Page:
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Bering Strait Two
Strait Two Hole, Mariners Museum, Newport
Collected circa 1929. Lines taken off by
Zimmerly. MAM BF-32.
The Bering Strait
Two Hole slowed me down. It is big and beefy and a bit
different than most of the kayaks that I have built. Although similar
to the Hooper Bay Single, the components are heavier and slower to shape and
carve. I had to steam all the ribs and saw cut and
shape the deck beams. When it was complete, it was quite a bit
heavier than the Double Baidarka that I had made several years
This is the line drawing that David Zimmerly took off the collected
specimen. As it was covered,
David was not able to provide a detailed illustration of the frame
I started with a very nice red cedar two by six and split it in half.
After trimming to the
correct size, I carved half round holes in both gunnels
to accept the ribs.
I spaced the rib locations about a hand width apart and
carved semi-circular holes end to
end to accommodate them.
I made several spacers out of scraps and starting in the
middle, temporarily screwed them
into the gunnels.
Using the width of the gunnels at various stations, and
their height above the shear line,
I made cardboard patterns to aid in saw cutting the deck
After saw cutting the deck beams, I shaped and fit them,
starting in the middle and moving
to the bow and stern.
Here is the half finished deck. Note that a pronounced
shear is produced as a result of
bending the angled gunnels together at the bow and stern.
The drawing shows a kayak
with a flat shear line.
As I carved and installed the deck beams, I used a scrap
piece of lumber to check for
proper deck height.
My gunnel stock was a bit too short so I lengthened the boat by carving a
vee shaped addition
to the stern.
Here is a look at part of the bow piece and the nearly finished deck.
With the deck beams in place, I made a pattern for the cockpit coamings and
steamed the white
oak stock that I had cut for them. The plastic pipe and black pail is the
steamer that I made from
a turkey fryer. It works pretty good. I built a wooden steam box
that will hold four to six ribs that I use when I have to steam
After steaming the coaming stock, I set it in place and fit it to
rest on the deck beams.
Here is one of the two coamings being glued up after sizing on the frame.
I kept the stock that I cut for the ribs in a bucket of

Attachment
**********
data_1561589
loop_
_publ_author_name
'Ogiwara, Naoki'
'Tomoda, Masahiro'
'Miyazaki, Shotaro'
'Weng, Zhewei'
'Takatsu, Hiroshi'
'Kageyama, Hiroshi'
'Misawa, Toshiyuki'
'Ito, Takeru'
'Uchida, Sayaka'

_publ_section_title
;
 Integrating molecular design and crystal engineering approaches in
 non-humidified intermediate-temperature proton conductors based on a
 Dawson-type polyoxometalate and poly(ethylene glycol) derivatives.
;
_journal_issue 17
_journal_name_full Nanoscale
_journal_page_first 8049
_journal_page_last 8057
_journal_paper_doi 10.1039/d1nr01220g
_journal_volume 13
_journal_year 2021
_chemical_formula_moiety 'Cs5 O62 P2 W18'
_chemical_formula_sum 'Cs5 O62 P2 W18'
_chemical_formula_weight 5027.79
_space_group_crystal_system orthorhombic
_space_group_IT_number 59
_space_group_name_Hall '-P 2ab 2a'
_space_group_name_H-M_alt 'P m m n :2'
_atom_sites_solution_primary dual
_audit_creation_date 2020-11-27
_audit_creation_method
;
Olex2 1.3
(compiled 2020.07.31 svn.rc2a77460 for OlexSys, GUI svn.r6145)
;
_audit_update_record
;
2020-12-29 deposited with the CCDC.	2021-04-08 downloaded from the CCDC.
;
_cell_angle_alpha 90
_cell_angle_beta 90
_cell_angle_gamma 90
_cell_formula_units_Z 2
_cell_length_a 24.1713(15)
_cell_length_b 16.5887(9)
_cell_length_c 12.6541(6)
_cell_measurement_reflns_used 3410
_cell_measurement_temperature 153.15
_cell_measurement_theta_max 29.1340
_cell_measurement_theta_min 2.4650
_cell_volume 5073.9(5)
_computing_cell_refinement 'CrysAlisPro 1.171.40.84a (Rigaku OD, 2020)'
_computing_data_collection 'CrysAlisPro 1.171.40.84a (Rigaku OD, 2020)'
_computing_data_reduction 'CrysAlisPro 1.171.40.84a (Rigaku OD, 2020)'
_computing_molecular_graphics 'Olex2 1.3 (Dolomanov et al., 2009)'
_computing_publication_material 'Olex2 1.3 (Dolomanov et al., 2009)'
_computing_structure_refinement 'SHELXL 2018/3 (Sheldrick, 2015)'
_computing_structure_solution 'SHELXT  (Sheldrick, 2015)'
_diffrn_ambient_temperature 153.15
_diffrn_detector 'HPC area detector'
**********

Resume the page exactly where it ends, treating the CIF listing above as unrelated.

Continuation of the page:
water. That keeps them growing a
little and makes it easier to bend them. As you can see,
these little trees were pretty
hefty. All the components of this kayak were bigger than
what I am used to using.
Here is what the ribs looked like after the bark is
stripped and they are ripped in half.
Here's a couple of ribs after steaming and bending. I
used the sink to hold them in place
before I made a fixture which kept them bent until I
installed them in the gunnels.
This is one of the patterns that I used to form the ribs after steaming
them. One end of the rib is
set under the wooden stock clamped to the table and the other end is bent
around the form. I made
another gadget to hold them in place while they cooled so I could reuse the
pattern without waiting
This is what it looked like with the first few ribs in place. Not very
Now it's starting to look like a kayak. I worked fore and aft from the
middle, using the temporary
keelson as a guide. If you look closely you can see where I clamped it in
place to get the correct
depth at a point between the cockpits.
And here it is with almost all the ribs in place. Now it looks like a kayak.
Here's another view with only a couple of ribs left to go in near the bow
Here is the finished frame ready to be covered.
Another view of the frame, almost to pretty to hide in all that cotton duck.
One more picture of the frame.
A nice view of the bow detail, soon to be hidden. The one piece of hardware
that I used
can be seen near the end of
the gunnel. It's a quarter inch bolt securing the gunnels to
the large bow
The beautiful frame is covered in cotton duck.
Another view of the covering before it is sealed.
Here it is after sealing, ready to go in the water.
It looks ready to go.
It floats! We tried it empty first and it meandered around. After putting
about fifty pounds
of ballast midships it felt much better and went straight.
There's still plenty of freeboard. This kayak will carry
quite a lot of gear
We paddled around the lake and had a nice morning outing. The paddles are
from the double
baidarka that I made several years ago.
That's me up front and Tony Schmitz in the back.
Just another pretty picture. I think you could take a
nice trip in this kayak. This was a very nice project with a very good result.
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